Blackout on Corporate Crime Enforcement


Put top corporate crime law enforcement officials and defense attorneys behind closed doors for two days at a posh resort outside of Washington, D.C.

Call it the American Conference Institute’s National Conference on the Foreign Corrupt Practices Act (FCPA).

Charge $2,000 to $4,000 per person to attend.

And for 90 percent of the conference sessions, slam the door shut on the press.

Is that any way to discuss foreign bribery in a democracy?

Probably not.

But that’s what’s happening at the Gaylord National Resort just south of Washington, D.C. later this week.

Reporters will be allowed to cover the keynote address by Justice Department Criminal Division Chief Lanny Breuer and two other sessions.

But they will not be allowed to cover twenty other sessions, including ones where top FCPA law enforcement officials will be speaking.

So, for example, Tracy Price, the assistant director of the Securities and Exchange Commission’s (SEC) FCPA unit, will speak on Friday at a session titled “FCPA Internal Controls amid Increased SEC Expectations: What Your Books and Records Need to Accomplish.”

Reporters are not allowed to cover her talk.

Sean McKessy, the SEC’s top whistleblower official, will be speaking on Thursday at a session called “Creating a Home for the Whistleblower: How to Facilitate Open Communication and Appropriately Respond to Allegations in a Bounty Hunter Environment.”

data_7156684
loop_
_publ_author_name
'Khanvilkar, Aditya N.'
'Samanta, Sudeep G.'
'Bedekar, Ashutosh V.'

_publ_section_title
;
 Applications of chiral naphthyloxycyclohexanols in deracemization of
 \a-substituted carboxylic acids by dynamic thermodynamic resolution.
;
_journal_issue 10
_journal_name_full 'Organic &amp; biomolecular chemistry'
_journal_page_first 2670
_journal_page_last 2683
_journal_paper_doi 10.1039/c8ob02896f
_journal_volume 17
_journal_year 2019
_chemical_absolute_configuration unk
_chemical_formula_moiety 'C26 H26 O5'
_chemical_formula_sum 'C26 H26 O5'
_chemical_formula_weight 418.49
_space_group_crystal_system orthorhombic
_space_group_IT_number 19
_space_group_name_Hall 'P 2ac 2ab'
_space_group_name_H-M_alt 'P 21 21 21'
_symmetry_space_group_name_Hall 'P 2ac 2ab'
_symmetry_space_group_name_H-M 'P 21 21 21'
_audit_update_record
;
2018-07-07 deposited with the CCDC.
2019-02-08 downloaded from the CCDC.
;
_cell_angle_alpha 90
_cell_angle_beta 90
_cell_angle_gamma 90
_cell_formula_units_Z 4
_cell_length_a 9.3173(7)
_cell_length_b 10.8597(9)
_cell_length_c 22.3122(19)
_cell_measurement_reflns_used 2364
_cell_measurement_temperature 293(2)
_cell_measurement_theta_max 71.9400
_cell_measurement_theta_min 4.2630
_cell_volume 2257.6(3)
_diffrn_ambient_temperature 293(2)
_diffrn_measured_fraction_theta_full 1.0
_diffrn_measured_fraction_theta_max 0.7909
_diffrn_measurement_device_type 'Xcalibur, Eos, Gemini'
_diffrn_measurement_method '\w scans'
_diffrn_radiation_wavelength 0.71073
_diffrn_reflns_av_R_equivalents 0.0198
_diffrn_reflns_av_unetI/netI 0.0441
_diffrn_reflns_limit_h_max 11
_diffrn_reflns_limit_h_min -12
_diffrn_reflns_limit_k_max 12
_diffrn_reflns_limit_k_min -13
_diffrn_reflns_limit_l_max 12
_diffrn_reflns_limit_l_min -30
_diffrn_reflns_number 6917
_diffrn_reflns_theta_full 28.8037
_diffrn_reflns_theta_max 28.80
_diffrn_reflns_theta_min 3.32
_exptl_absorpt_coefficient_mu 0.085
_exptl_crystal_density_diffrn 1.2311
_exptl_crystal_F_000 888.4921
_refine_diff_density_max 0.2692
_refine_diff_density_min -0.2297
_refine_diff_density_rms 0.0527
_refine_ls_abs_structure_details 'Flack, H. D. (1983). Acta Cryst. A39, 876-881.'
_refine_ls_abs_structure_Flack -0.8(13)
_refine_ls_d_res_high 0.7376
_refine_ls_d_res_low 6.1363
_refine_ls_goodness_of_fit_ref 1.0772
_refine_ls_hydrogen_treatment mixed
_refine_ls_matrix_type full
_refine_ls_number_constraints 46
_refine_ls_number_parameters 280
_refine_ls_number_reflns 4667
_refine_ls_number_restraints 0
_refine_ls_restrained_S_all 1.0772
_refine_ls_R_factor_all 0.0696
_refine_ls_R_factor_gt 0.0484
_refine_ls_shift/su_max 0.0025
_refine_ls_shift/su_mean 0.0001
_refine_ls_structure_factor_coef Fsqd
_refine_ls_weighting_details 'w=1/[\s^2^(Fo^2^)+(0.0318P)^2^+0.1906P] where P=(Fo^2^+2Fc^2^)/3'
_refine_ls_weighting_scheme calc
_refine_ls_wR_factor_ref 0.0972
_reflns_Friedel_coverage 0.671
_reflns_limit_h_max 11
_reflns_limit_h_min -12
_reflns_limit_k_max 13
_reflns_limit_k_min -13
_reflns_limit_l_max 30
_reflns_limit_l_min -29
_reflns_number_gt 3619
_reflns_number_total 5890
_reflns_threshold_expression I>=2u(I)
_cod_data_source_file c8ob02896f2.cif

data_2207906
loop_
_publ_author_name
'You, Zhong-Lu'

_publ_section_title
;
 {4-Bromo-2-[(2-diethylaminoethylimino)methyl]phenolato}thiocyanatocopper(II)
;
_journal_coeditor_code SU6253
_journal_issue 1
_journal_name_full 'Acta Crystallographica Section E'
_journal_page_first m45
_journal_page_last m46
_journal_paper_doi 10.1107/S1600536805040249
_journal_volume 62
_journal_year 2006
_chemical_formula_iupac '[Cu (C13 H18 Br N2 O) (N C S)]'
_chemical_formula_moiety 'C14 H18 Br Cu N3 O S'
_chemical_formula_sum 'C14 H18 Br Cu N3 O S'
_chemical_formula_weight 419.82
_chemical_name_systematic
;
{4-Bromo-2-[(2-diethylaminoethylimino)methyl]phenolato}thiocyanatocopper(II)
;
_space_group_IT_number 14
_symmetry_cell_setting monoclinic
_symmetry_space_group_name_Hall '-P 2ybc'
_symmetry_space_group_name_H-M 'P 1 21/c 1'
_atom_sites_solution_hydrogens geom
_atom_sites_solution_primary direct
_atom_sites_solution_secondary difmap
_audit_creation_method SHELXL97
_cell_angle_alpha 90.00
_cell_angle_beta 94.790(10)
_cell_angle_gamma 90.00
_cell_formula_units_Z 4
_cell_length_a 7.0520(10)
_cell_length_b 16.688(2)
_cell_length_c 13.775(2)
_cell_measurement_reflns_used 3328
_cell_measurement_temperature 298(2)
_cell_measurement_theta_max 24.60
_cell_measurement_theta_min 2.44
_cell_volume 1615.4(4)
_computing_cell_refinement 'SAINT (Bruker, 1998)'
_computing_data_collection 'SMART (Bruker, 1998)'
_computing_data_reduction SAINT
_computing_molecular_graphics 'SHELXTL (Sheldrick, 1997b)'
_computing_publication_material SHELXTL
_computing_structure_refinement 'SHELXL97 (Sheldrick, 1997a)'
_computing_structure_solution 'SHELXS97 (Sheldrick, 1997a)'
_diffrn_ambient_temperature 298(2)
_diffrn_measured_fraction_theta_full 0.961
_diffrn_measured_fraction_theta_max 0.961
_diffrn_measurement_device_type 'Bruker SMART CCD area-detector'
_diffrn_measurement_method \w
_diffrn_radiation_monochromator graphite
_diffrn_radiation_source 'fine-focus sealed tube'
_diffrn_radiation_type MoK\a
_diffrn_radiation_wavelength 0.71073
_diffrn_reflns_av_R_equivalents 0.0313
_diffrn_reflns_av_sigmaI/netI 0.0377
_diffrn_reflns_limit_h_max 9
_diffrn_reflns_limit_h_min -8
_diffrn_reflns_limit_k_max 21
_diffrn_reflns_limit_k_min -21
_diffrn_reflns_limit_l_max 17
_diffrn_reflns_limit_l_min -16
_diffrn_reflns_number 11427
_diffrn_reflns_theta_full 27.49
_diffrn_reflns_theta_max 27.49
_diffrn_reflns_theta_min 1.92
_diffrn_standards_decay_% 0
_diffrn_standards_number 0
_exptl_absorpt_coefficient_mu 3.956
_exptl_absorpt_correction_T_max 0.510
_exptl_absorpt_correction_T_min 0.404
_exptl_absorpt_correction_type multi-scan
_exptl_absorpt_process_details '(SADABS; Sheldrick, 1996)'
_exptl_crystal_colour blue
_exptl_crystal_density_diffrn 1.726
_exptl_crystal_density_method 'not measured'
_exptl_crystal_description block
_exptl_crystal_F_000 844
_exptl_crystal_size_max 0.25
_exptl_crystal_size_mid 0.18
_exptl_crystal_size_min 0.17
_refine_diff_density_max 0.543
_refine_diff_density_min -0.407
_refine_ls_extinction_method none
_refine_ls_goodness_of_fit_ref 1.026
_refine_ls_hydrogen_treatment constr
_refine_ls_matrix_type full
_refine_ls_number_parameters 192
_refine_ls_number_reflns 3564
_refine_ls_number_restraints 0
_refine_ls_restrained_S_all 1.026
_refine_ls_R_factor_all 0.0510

Reporters are not allowed to cover his talk.

Nathaniel B. Edmonds, assistant chief at the Criminal Division’s Fraud Section will be speaking at a session called “Friend or Foe?: A Dissection of a Monitorship from Start to Finish.”

Reporters are not allowed to cover his talk.

James M. Koukios is another assistant chief at the Fraud Section.

He’ll be speaking at a session titled “Where Companies Go Wrong on FCPA Compliance: What Not To Do and Lessons Learned from the Most Costly Mistakes.”

Reporters are not allowed to cover his talk.

Jason Jones, another assistant chief of the Fraud Section, will be speaking at a session titled “10 Trip Wires to Avoid When Conducting an FCPA Internal Investigation.”

Reporters are not allowed to cover his talk.

The American Bar Association (ABA) has never prohibited press from covering their sessions – including last month when the ABA held it’s Foreign Corrupt Practices Act 2012 Conference at the Westin Hotel in Georgetown.

In fact, according to the ABA’s Earnestine Murphy, the ABA has an open meetings policy – which means that all conference sessions – with the exception of business meetings – are open to the media.

Mike Koehler, who runs the FCPA Professor blog and is an Assistant Professor of Law at Southern Illinois University, recently questioned the wisdom of putting law enforcement officials and corporate defense attorneys behind closed doors to discuss FCPA policy.

“Should public servants be allowed to speak at private conferences and events that charge thousands of dollars to attend?” Koehler asked. “Should public servants be used as pawns by corporate conference organizers to boost attendance and thus revenue? Should the enforcement agencies release all speeches, comments and remarks, including answers to questions posed by the audience? Do small to medium size enterprises have the resources to attend such events?”

Russell Mokhiber edits the Corporate Crime Reporter.


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